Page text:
I’ve been receiving an increasing number of phone calls from up-and-coming professionals, who have come to me in search of advice about the advantages of lateral career move. I’m not entirely sure when I became the ‘Queen of Laterals’ at AT&T, but I think it may have something to do with being in the same role for three different jobs. Needless to say, I am quite content and proud to be a spokesperson for this field. It has been an effective hidden weapon that’s worked wonders for me throughout my career!
To define a lateral job move, I’ll keep it simple: It’s when someone stays within their current organization and doesn’t switch positions. If I’m currently a director in one role and take up another without changing titles, that is considered to be a lateral move.
It’s time to put an end to the false assumptions surrounding lateral moves. Let me shatter a few of these misguided beliefs today.
Myth 1: A lateral move does not promote your professional growth.
Not. No matter if you switch from making fries to crafting milkshakes, you’re still learning a different part of the operation and building your skillset. After mastering shakes, now you know how to run the register too – that means you possess more knowledge than other people in this field! When the time arrived for me to step into an authoritative role, I was chosen due to my prior knowledge of different types of customers through sales. Managing a team of sellers seemed like the logical next move in my career path given that I had already acquired such insight and appreciation for customer behavior.
Myth 2: I’d be forced to abandon my existing network and the progress I’ve made so far.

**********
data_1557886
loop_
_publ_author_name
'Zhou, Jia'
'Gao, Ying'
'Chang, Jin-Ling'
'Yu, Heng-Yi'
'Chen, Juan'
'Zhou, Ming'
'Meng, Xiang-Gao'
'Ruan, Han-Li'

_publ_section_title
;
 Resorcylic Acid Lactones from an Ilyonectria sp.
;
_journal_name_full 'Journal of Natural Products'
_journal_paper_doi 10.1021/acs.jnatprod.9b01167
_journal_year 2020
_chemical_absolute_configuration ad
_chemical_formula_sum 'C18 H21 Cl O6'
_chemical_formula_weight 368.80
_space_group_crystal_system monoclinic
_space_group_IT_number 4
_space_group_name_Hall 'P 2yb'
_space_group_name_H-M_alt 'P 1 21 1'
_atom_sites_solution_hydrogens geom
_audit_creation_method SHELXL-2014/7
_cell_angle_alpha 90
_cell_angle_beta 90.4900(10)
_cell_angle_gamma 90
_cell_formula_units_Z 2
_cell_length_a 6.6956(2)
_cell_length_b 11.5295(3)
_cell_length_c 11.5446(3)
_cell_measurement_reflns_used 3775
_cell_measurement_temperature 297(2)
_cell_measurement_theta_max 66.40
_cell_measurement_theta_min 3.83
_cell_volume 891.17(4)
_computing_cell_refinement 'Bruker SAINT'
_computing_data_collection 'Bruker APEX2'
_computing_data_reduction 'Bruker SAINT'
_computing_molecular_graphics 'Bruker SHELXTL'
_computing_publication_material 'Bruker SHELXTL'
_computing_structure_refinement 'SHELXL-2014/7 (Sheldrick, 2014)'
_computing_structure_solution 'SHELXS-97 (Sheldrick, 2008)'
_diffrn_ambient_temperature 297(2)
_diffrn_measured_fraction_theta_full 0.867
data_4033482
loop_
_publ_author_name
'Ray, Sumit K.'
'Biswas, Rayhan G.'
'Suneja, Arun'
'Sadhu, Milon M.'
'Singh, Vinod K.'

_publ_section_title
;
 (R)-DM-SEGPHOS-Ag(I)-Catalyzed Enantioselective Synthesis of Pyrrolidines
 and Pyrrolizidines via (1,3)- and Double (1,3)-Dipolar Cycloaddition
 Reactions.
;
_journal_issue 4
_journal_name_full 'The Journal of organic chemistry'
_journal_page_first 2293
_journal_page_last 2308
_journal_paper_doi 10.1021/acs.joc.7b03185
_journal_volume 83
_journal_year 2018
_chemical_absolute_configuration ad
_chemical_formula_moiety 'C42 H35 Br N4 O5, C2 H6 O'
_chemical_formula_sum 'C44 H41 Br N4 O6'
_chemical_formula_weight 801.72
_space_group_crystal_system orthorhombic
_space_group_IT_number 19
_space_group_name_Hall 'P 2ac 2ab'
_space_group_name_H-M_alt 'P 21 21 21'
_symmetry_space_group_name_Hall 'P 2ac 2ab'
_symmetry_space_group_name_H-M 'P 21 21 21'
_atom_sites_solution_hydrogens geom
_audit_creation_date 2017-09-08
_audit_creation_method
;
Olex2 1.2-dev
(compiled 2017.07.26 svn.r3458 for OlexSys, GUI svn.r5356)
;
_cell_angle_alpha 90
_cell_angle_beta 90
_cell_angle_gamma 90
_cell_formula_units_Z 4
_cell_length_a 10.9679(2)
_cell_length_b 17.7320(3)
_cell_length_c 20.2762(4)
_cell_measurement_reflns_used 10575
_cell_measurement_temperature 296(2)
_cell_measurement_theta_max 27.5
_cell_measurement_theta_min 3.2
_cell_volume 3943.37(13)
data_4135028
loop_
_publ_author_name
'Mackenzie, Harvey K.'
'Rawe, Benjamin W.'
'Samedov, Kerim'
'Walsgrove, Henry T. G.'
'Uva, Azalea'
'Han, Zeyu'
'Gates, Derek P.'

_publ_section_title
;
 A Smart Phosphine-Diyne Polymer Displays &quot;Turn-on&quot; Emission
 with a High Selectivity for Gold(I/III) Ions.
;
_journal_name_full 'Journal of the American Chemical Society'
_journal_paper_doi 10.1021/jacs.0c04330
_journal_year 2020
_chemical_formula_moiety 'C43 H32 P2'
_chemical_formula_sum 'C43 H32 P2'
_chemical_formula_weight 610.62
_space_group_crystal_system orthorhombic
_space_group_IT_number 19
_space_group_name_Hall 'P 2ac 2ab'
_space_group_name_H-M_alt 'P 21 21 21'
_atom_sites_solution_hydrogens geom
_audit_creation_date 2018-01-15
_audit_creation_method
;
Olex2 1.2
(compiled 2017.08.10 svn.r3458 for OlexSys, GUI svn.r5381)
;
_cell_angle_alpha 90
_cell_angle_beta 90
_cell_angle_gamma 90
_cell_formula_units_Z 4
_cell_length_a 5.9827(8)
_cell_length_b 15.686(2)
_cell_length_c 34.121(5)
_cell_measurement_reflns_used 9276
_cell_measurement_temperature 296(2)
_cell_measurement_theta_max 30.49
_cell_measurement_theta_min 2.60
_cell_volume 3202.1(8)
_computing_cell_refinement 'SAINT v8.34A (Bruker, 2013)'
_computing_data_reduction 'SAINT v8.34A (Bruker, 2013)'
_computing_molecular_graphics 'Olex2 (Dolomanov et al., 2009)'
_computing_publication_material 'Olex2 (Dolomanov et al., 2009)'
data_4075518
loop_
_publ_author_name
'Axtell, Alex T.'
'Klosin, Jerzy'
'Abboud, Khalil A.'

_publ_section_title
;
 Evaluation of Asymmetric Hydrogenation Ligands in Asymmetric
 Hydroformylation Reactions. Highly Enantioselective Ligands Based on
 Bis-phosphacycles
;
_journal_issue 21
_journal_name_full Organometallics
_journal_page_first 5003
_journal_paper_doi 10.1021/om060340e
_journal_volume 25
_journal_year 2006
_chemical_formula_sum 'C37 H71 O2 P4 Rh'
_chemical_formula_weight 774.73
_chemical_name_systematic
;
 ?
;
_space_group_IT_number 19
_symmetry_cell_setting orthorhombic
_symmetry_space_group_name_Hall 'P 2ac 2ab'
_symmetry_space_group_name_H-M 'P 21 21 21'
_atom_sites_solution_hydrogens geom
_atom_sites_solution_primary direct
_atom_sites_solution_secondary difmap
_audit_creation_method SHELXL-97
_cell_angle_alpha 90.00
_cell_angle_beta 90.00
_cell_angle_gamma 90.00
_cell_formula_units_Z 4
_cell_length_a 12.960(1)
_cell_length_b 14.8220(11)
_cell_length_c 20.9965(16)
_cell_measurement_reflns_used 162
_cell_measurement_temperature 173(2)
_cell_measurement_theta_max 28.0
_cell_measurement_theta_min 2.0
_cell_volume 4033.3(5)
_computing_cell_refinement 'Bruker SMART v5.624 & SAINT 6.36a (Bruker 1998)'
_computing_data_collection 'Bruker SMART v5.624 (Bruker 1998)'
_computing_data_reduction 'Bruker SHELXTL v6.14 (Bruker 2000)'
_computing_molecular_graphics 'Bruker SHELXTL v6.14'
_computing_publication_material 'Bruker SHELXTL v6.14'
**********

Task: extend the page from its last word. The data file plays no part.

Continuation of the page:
If you commit to it, you can certainly make it happen! Though this part requires a lot of discipline and dedication – which we understand may be difficult due to people’s busy lives.
How often do you hear this said around you?
Q: “How are you doing?”
It’s up to you to stay connected with your former colleagues. That may seem like a job in and of itself, but it is worth the effort. You are the boss when it comes to managing your career trajectory! You must actively remind your former colleagues of the new skills you’re learning, what resources are at your disposal, and how they further support the big picture. There’s no one more relevant than the person who can share their new organization’s best practices with their former colleagues. “Hey, Bob, remember that huge headache we have every month around staffing? Well, here’s what my new group does to solve that. You’re welcome.”
You and Bob are both champions, ensuring a victorious outcome for all!
Myth 3: There are no additional duties to be assumed.
Are you not doing as much as you want? Then I highly recommend exploring lateral career moves within a large corporation. You could be an individual contributor without any direct reports today and the next job, have the same title but now manage thousands of people! Such immense opportunities for growth make me deeply passionate about corporate laterals. No matter the world, a lateral move is always an increase in responsibility. When you map out your career trajectory thoughtfully, any shift to another role or position will inevitably result in more authority and accountability.
When I call a friend excited about my new (lateral) job change and the first thing I hear is “Congrats on your promotion!” I no longer waste precious time correcting mistakes. Any chance to be entrusted with successfully managing a complicated business is an advancement in my book.
Photo: Caspe Sparsoe / Unsplash
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